“Though we travel the world over to find the beautiful, we must carry it with us or we find it not.” – Emerson
In a recent conversation about the use of strict standards in classrooms, someone mentioned the necessity of having clear objectives for all aspects of teaching and learning that meet identified criteria for specified learning outcomes. The idea being, if we standardize everything, we know exactly what is being taught and how, exactly what is being learned, and how we can measure it all in clear charts.
The idea with standards, when taken to their fullest and most complete state, is that the standards lead like a tributary into the Grand Plan Learning Experience that all children will have in their heads because the teacher will have taught a replicated and flawless lesson plan.
This doesn’t work. Or it works to a certain level of satisfaction, if you are lucky, and then doesn’t. Or it seems to work until in the large scheme of things we produce students lost and lonely in the world who feel the greatest sense of success if they are meeting someone else’s already produced rubric. And ideally one that can be broken down in numbers. Better to align activities with the teacher’s and learner’s interests in order to reach success.
Making the habitual foreign, trying to see the world differently, taking a flawless plan, looking at it with a different perspective and recognizing flaws—while these are certainly indispensable to a pioneer leader, they’re really just good practice in general, for everyone. Creativity isn’t a means to an end, it’s a way of life. That’s what we should be educating for, that’s what a makes a good citizen, friend, spouse, person. When we say the secret to success is failure, we don’t just mean in school. We don’t just mean, in the IDEO sense, “Fail early, fail often” or “Prototype, prototype, prototype to create the best product.” We actually mean, when it comes to us and our students, there’s always something new to see, something new to find, something new to interpret. The world is infinite. Visually and mentally we simplify. The more we can keep redrawing the dots with the same data points, the more we find and use hidden meaning, the happier we’ll be.
So why empower teachers to see themselves as designers of classroom experience? Why creative confidence? Why permission to fail? Well, teachers are designers, and by empowering to identify as such, we help them do what they do better.
But perhaps even more importantly, empowering teachers as designers directly effects student engagement and provides models for students to think of themselves as designers of their own learning experiences. By allowing themselves to experiment and even not present a perfect lesson plan, teachers give their students creative confidence and permission to fail as well.
Let’s imagine schools as structures of education, not just tangibly, but intangibly as well. Within the crossbeams and floor plans of curriculum, the students, teachers and administrators are the architects of learning experiences. They may have learning objectives, they may have the limitations of white board space, but as teachers prepare the night before and students do homework they are gearing up for an essentially human-to-human interaction built on interpersonal experience. After teachers have designed an experience, they come into the classroom and embrace the flow of the class where it is all about the predictability and unpredictability that go hand in hand with teaching and learning.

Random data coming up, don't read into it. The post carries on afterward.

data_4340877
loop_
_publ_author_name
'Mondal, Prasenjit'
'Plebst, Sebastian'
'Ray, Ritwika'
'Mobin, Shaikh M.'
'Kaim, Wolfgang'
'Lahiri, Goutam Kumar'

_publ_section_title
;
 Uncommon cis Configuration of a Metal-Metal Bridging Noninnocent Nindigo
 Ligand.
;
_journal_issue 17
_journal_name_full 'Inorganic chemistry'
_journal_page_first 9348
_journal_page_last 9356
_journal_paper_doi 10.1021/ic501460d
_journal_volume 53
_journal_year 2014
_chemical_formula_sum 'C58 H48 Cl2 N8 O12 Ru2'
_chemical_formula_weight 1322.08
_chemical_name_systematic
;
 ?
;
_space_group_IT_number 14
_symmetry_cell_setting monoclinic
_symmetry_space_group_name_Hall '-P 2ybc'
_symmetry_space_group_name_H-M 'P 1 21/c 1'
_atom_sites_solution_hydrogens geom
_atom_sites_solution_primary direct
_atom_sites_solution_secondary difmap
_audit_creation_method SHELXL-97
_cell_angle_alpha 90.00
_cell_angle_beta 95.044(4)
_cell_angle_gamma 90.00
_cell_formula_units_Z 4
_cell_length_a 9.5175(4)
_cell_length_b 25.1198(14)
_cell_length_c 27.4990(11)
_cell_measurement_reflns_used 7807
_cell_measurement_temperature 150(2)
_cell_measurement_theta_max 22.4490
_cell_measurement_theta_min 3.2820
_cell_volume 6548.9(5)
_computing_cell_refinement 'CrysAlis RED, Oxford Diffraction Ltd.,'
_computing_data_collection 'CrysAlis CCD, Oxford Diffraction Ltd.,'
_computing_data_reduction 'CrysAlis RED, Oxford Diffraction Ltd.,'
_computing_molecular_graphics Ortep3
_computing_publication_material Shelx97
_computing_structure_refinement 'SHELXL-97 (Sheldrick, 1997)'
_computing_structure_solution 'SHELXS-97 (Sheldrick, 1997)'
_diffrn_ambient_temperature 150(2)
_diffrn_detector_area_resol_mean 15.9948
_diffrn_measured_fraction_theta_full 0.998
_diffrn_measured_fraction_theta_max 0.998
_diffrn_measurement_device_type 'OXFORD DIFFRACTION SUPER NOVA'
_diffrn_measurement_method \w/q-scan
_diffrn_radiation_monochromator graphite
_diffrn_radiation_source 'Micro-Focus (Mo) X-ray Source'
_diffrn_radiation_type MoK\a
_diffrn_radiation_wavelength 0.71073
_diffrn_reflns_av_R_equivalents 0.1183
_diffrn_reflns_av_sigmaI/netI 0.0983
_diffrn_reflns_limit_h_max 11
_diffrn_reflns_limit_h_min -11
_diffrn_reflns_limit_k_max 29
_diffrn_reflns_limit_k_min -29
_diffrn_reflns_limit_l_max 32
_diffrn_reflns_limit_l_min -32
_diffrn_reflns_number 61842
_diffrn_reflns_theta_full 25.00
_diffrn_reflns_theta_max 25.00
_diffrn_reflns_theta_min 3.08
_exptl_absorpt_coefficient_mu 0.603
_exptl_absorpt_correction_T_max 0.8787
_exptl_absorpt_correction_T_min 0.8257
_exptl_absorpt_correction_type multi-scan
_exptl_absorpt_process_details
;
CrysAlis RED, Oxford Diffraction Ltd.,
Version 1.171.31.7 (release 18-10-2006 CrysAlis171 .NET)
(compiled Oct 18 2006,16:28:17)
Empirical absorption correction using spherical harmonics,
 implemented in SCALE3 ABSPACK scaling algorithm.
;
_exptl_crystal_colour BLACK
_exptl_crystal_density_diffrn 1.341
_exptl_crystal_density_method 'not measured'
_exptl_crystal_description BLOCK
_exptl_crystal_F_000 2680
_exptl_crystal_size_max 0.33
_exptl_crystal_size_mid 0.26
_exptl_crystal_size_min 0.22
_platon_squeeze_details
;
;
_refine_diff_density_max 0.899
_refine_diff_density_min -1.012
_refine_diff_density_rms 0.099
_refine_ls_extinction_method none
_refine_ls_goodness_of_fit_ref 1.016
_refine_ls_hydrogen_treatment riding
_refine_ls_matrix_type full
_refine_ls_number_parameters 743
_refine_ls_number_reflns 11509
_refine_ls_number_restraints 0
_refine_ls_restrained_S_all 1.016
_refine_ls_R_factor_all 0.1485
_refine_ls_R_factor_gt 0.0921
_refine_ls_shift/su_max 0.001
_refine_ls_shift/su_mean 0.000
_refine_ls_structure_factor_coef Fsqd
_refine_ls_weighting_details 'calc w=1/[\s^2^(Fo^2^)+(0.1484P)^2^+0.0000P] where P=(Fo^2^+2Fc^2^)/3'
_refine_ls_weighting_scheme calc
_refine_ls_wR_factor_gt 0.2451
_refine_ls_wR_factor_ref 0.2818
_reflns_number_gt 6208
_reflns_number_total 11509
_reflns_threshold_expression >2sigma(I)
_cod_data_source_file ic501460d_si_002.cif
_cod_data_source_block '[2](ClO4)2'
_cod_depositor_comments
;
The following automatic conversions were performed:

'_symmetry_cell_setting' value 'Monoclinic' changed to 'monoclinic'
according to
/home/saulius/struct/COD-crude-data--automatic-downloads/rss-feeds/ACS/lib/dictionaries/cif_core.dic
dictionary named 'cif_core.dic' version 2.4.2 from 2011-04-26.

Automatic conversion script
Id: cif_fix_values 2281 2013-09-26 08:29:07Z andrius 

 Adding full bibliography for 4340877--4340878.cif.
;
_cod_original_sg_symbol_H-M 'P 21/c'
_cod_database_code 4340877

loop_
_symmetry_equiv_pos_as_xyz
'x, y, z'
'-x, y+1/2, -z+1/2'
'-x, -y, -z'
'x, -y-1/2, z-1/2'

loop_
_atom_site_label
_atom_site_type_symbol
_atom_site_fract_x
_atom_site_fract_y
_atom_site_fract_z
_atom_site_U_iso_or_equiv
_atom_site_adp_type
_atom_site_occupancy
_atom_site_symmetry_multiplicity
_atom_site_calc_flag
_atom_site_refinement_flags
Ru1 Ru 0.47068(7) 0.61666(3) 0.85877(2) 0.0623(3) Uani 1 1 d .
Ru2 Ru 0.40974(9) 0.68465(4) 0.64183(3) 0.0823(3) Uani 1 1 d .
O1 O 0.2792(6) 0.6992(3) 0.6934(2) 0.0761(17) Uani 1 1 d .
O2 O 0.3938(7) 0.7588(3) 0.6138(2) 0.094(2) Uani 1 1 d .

The element of design in the phrase “architects of that learning experience” is key: part of the learning experience is both designed and experienced in real time after the planning has been carried out. The experience can be categorized as an experience of place in a constructed space. We can build the math curriculum as innovatively as we like, we can use iPads and Singapore math techniques, but when it comes to the real time experience of teaching and learning, there is an element of artistry to that experience that emits from the individuals involved. The best learning models, plans, and curriculums are the ones that are an avowal of that artistry, not a distrust.
Emerson’s quote brings us back to the critical beginning and end point in the circular route of questions and ideas we take ourselves on as we construct new ideas or rely on old ones. Ultimately, all sources of learning, wonder, poetry, and beauty will start from the teachers and students in the classroom and end with the same two critical players in that educational experience. Ultimately, it all comes back to us as an awareness of how we are seeing the world and a realization that the way we see the world need not be fixed and in fact would be much better if it were more fluid.
As Emerson states, we can travel the world once over, but we learn nothing until we start with ourselves. Teachers can attend every professional development workshop, students can receive every new-fangled tool, but until they feel empowered to create, learn, fail, and design, they will approach all learning experiences with the same boxed-in, number-fixated anxiety that will produced boxed-in, number-fixated anxious people whose only way to feel successful is to perform rote, replicated tasks.
Jennifer Riel from the Rotman School of Business said at a workshop she led on integrative thinking at RCS: “if you think the plan is perfect, it’s flawed.” The idea that one could take an experience-based, creative process like teaching and think that there is a replicable formula that could produce the same results every time is a perfect plan flawed to the core.
There is no perfect flawless plan. We have to continually return to ourselves and the way we are seeing the world—what we assume to be true, what we assume will work and won’t—and imagine, often in the moment of learning and teaching, how we can do something differently, better, more creatively, more beautifully.